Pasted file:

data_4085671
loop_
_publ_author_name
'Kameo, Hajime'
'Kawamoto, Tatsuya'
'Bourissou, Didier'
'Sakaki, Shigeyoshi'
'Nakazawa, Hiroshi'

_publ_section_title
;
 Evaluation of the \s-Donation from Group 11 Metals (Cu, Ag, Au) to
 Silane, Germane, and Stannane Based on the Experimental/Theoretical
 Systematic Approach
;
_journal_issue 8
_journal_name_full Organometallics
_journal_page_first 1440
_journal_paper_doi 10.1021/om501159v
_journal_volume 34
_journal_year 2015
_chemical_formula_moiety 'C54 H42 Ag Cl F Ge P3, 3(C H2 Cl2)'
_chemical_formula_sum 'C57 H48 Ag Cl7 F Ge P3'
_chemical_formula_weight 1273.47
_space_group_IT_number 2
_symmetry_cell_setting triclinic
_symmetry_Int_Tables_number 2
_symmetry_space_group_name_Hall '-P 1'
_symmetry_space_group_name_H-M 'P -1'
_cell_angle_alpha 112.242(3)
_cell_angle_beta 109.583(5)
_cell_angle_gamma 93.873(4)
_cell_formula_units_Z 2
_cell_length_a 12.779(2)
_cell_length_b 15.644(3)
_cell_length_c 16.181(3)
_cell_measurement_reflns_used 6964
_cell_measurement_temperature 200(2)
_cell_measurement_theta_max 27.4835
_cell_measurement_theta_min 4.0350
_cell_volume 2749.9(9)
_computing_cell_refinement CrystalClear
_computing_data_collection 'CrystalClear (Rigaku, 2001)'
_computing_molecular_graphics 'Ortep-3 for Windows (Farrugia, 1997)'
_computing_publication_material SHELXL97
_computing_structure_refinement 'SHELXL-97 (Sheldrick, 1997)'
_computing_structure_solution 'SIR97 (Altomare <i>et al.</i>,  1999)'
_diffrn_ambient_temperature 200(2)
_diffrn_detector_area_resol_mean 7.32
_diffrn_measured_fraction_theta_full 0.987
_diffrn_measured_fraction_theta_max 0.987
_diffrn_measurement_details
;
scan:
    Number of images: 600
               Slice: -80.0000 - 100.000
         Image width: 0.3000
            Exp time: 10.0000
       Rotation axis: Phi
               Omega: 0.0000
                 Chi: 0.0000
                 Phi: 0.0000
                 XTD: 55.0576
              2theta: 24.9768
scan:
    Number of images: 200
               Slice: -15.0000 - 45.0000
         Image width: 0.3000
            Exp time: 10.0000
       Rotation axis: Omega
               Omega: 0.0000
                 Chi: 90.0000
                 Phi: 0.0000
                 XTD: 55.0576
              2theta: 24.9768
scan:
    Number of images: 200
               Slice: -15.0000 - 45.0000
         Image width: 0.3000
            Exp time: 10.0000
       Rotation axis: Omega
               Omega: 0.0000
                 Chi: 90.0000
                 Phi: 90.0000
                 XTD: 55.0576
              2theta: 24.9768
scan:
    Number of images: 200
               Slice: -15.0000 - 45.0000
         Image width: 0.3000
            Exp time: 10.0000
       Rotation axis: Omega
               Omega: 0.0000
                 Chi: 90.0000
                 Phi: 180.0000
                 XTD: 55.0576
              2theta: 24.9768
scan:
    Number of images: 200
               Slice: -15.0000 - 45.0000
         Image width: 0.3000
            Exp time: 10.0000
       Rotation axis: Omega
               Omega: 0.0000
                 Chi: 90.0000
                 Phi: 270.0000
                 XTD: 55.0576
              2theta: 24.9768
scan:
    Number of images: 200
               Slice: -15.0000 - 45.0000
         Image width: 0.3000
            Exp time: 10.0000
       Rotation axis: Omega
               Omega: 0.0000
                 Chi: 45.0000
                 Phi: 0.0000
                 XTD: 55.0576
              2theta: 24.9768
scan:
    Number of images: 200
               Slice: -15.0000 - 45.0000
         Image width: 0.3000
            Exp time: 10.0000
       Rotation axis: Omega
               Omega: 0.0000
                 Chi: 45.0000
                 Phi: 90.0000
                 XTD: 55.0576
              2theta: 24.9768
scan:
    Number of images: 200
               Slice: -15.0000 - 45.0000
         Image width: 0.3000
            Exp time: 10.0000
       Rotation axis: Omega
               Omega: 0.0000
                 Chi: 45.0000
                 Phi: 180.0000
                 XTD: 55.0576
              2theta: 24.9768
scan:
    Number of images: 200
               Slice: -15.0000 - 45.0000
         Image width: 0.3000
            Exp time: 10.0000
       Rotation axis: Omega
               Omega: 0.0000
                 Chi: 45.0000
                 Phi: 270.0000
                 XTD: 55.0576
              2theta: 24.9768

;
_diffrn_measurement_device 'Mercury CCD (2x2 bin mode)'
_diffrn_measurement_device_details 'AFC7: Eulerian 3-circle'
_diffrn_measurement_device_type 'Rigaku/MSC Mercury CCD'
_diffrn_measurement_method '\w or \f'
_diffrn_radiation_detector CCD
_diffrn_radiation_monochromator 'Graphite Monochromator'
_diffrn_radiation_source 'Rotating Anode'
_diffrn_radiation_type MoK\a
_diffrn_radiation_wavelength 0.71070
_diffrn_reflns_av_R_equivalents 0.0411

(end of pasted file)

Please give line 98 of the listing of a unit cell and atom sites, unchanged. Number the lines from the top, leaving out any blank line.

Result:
    Number of images: 200